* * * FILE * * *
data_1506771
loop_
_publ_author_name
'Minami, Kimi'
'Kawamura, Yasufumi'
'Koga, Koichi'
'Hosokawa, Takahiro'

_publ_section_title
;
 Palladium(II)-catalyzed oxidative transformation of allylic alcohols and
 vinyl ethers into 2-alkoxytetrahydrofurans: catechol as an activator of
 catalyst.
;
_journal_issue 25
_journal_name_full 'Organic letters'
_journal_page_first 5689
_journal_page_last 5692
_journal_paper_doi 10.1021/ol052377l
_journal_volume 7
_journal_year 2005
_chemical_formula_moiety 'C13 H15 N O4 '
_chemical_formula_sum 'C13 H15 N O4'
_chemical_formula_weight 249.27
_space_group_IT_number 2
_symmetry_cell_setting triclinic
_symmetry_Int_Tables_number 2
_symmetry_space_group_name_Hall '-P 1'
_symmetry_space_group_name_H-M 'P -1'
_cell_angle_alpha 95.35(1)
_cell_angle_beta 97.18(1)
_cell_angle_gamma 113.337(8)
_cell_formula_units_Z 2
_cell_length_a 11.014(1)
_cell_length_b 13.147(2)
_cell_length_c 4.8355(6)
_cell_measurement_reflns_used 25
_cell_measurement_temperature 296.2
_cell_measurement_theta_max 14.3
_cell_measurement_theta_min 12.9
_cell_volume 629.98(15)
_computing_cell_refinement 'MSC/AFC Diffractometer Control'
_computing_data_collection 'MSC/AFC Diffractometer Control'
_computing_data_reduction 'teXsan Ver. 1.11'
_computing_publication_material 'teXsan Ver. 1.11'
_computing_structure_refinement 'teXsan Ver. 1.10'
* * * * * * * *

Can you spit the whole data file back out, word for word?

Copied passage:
data_1506771
loop_
_publ_author_name
'Minami, Kimi'
'Kawamura, Yasufumi'
'Koga, Koichi'
'Hosokawa, Takahiro'

_publ_section_title
;
 Palladium(II)-catalyzed oxidative transformation of allylic alcohols and
 vinyl ethers into 2-alkoxytetrahydrofurans: catechol as an activator of
 catalyst.
;
_journal_issue 25
_journal_name_full 'Organic letters'
_journal_page_first 5689
_journal_page_last 5692
_journal_paper_doi 10.1021/ol052377l
_journal_volume 7
_journal_year 2005
_chemical_formula_moiety 'C13 H15 N O4 '
_chemical_formula_sum 'C13 H15 N O4'
_chemical_formula_weight 249.27
_space_group_IT_number 2
_symmetry_cell_setting triclinic
_symmetry_Int_Tables_number 2
_symmetry_space_group_name_Hall '-P 1'
_symmetry_space_group_name_H-M 'P -1'
_cell_angle_alpha 95.35(1)
_cell_angle_beta 97.18(1)
_cell_angle_gamma 113.337(8)
_cell_formula_units_Z 2
_cell_length_a 11.014(1)
_cell_length_b 13.147(2)
_cell_length_c 4.8355(6)
_cell_measurement_reflns_used 25
_cell_measurement_temperature 296.2
_cell_measurement_theta_max 14.3
_cell_measurement_theta_min 12.9
_cell_volume 629.98(15)
_computing_cell_refinement 'MSC/AFC Diffractometer Control'
_computing_data_collection 'MSC/AFC Diffractometer Control'
_computing_data_reduction 'teXsan Ver. 1.11'
_computing_publication_material 'teXsan Ver. 1.11'
_computing_structure_refinement 'teXsan Ver. 1.10'